Ryan Quinn during a House Education Committee meeting in January, 2020. Photo by Perry Bennett/WV Legislature

The West Virginia Capitol is bustling again. Lobbyists are cornering politicians, pounding the marble floor to save or kill legislation. The bell is ringing throughout the corridors, calling late lawmakers to floor sessions. 

But I won’t be stuffing myself in a seat in that cramped House Education Committee room. For the first time in about eight years, I’m not covering a regular legislative session. It’s one part of my job at the Charleston Gazette-Mail that I won’t miss.

Now I can close Twitter and the Capitol livestreams and pay no mind to the latest bill or last-minute amendment.   

It can seem like everything, and nothing, is happening at the Legislature all at once. But, at least in K-12, some of West Virginia’s longstanding education issues continue to plague the state despite so much education legislation passing since Republicans took over.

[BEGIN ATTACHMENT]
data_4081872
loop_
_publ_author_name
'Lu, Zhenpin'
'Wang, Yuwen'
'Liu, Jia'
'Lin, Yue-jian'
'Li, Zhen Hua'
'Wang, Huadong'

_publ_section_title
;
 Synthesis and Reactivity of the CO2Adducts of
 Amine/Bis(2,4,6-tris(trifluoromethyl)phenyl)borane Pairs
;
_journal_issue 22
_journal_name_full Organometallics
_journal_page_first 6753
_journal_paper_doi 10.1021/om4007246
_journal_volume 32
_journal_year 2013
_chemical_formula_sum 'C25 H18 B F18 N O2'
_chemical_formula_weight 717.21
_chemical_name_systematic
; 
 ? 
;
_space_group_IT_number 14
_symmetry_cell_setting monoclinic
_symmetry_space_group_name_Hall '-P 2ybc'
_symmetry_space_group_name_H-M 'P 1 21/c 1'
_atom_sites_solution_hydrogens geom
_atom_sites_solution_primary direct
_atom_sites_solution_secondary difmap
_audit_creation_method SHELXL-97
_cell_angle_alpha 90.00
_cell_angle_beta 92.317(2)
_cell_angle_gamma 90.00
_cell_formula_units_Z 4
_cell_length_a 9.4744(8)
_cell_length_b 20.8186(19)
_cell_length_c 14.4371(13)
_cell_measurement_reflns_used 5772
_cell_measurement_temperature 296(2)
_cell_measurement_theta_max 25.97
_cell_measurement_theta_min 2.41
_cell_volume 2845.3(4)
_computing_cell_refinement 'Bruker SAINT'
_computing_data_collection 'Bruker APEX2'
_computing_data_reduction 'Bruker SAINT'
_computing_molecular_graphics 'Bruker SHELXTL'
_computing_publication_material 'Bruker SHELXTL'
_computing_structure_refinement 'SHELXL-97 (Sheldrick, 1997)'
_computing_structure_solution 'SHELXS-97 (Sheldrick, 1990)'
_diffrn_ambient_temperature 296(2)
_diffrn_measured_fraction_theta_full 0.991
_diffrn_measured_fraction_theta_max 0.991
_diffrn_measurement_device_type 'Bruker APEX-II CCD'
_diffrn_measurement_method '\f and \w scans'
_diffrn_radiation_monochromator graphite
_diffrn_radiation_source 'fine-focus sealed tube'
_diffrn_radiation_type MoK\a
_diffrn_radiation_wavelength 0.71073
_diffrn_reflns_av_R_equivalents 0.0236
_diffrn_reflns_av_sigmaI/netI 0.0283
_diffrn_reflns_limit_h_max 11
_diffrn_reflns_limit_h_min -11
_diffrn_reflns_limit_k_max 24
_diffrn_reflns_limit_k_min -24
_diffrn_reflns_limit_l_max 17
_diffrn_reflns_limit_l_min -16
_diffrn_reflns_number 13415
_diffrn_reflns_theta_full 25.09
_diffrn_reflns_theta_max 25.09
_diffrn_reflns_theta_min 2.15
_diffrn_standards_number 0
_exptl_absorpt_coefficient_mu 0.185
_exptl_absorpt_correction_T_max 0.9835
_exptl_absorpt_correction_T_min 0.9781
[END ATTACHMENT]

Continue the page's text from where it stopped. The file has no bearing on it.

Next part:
I moved to West Virginia in early 2014. That November, Republicans won control of both legislative chambers for the first time in 80 years. The next month, I started reporting on education and continued doing so until the end of last year.    

That included reams of stories about how lawmakers’ actions affected K-12 students and teachers: on the push to repeal Common Core standards, two school strikes that flooded the Capitol with employees, the voluminous and rushed-through 2019 “omnibus” education bill, legislation targeting what some dubbed “critical race theory,” the passage of “school choice” laws and much more.